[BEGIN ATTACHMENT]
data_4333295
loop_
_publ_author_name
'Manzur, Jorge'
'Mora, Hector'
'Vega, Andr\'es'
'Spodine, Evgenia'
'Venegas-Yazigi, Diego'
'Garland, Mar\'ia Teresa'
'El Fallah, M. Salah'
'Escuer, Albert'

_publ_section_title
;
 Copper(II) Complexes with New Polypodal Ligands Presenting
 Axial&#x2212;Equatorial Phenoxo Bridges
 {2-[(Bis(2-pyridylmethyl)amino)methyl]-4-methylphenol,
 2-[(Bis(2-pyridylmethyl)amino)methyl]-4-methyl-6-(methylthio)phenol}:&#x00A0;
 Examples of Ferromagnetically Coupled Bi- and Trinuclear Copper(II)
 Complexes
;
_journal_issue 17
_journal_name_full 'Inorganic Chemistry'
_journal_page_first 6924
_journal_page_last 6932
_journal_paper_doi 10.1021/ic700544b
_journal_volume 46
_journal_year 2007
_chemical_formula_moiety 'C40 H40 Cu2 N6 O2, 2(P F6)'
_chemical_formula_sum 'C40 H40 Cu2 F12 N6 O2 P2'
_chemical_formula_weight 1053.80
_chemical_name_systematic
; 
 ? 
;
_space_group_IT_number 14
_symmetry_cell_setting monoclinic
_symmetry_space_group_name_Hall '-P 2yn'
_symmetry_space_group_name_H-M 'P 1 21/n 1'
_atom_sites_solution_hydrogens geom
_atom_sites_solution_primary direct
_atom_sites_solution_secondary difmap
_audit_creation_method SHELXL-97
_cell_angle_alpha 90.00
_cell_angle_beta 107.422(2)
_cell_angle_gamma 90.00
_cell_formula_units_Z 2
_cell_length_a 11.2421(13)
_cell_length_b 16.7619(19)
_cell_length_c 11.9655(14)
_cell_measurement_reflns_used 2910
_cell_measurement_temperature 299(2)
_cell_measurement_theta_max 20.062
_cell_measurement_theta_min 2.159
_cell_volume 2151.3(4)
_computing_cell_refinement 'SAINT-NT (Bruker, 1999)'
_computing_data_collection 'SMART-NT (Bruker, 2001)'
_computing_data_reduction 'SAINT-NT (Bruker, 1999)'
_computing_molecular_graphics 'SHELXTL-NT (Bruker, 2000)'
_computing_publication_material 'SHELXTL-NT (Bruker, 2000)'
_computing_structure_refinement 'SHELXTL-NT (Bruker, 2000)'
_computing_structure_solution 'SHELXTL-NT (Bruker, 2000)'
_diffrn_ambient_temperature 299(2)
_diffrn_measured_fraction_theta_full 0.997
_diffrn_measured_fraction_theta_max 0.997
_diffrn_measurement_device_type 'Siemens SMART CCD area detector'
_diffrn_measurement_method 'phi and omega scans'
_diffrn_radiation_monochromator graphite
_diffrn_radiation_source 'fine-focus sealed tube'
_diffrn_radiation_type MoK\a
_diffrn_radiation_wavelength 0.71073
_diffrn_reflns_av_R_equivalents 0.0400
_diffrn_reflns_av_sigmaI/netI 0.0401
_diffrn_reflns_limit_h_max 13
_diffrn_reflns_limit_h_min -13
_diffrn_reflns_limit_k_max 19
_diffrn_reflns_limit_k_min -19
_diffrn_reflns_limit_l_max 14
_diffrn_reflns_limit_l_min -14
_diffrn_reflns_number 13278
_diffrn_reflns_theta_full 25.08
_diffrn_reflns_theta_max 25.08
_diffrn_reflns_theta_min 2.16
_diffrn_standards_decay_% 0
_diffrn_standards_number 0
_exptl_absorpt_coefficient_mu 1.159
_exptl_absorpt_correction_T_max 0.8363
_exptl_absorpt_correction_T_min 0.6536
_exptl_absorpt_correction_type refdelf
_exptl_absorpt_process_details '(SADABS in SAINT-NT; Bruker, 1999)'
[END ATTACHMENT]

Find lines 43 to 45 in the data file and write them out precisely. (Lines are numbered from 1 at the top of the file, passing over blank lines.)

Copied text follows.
_cell_angle_alpha 90.00
_cell_angle_beta 107.422(2)
_cell_angle_gamma 90.00